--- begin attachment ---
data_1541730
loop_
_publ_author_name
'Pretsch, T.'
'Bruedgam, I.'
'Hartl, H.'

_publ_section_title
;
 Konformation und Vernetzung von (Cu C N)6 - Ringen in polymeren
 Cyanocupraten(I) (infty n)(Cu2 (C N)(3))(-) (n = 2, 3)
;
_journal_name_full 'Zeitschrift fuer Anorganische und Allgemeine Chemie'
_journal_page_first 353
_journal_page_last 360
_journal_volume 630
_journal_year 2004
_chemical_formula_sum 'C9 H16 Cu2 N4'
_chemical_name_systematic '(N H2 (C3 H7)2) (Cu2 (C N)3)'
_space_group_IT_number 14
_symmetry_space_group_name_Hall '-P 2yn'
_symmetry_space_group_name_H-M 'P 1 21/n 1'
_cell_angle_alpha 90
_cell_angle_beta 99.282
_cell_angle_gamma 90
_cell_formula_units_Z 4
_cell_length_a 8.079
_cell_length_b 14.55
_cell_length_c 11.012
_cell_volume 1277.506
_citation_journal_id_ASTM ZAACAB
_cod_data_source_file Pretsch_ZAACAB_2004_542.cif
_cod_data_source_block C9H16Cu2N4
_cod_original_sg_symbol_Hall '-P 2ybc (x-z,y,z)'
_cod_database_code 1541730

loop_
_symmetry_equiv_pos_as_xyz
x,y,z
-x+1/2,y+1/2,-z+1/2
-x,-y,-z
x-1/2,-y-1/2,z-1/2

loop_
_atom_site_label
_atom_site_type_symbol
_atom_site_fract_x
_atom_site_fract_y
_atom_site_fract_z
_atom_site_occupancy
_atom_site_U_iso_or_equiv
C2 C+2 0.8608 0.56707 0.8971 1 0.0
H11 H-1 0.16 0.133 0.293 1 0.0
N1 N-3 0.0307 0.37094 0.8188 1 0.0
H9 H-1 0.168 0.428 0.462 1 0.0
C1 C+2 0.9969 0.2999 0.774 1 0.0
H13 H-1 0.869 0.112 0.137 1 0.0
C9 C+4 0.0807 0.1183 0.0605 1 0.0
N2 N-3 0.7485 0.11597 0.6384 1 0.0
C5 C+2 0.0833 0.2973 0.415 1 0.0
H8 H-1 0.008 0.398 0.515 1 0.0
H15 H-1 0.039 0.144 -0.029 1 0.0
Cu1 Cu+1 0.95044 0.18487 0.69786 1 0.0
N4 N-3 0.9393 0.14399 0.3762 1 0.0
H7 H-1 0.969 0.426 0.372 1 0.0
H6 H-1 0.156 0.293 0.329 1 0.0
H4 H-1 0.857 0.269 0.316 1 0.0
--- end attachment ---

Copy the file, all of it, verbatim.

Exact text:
data_1541730
loop_
_publ_author_name
'Pretsch, T.'
'Bruedgam, I.'
'Hartl, H.'

_publ_section_title
;
 Konformation und Vernetzung von (Cu C N)6 - Ringen in polymeren
 Cyanocupraten(I) (infty n)(Cu2 (C N)(3))(-) (n = 2, 3)
;
_journal_name_full 'Zeitschrift fuer Anorganische und Allgemeine Chemie'
_journal_page_first 353
_journal_page_last 360
_journal_volume 630
_journal_year 2004
_chemical_formula_sum 'C9 H16 Cu2 N4'
_chemical_name_systematic '(N H2 (C3 H7)2) (Cu2 (C N)3)'
_space_group_IT_number 14
_symmetry_space_group_name_Hall '-P 2yn'
_symmetry_space_group_name_H-M 'P 1 21/n 1'
_cell_angle_alpha 90
_cell_angle_beta 99.282
_cell_angle_gamma 90
_cell_formula_units_Z 4
_cell_length_a 8.079
_cell_length_b 14.55
_cell_length_c 11.012
_cell_volume 1277.506
_citation_journal_id_ASTM ZAACAB
_cod_data_source_file Pretsch_ZAACAB_2004_542.cif
_cod_data_source_block C9H16Cu2N4
_cod_original_sg_symbol_Hall '-P 2ybc (x-z,y,z)'
_cod_database_code 1541730

loop_
_symmetry_equiv_pos_as_xyz
x,y,z
-x+1/2,y+1/2,-z+1/2
-x,-y,-z
x-1/2,-y-1/2,z-1/2

loop_
_atom_site_label
_atom_site_type_symbol
_atom_site_fract_x
_atom_site_fract_y
_atom_site_fract_z
_atom_site_occupancy
_atom_site_U_iso_or_equiv
C2 C+2 0.8608 0.56707 0.8971 1 0.0
H11 H-1 0.16 0.133 0.293 1 0.0
N1 N-3 0.0307 0.37094 0.8188 1 0.0
H9 H-1 0.168 0.428 0.462 1 0.0
C1 C+2 0.9969 0.2999 0.774 1 0.0
H13 H-1 0.869 0.112 0.137 1 0.0
C9 C+4 0.0807 0.1183 0.0605 1 0.0
N2 N-3 0.7485 0.11597 0.6384 1 0.0
C5 C+2 0.0833 0.2973 0.415 1 0.0
H8 H-1 0.008 0.398 0.515 1 0.0
H15 H-1 0.039 0.144 -0.029 1 0.0
Cu1 Cu+1 0.95044 0.18487 0.69786 1 0.0
N4 N-3 0.9393 0.14399 0.3762 1 0.0
H7 H-1 0.969 0.426 0.372 1 0.0
H6 H-1 0.156 0.293 0.329 1 0.0
H4 H-1 0.857 0.269 0.316 1 0.0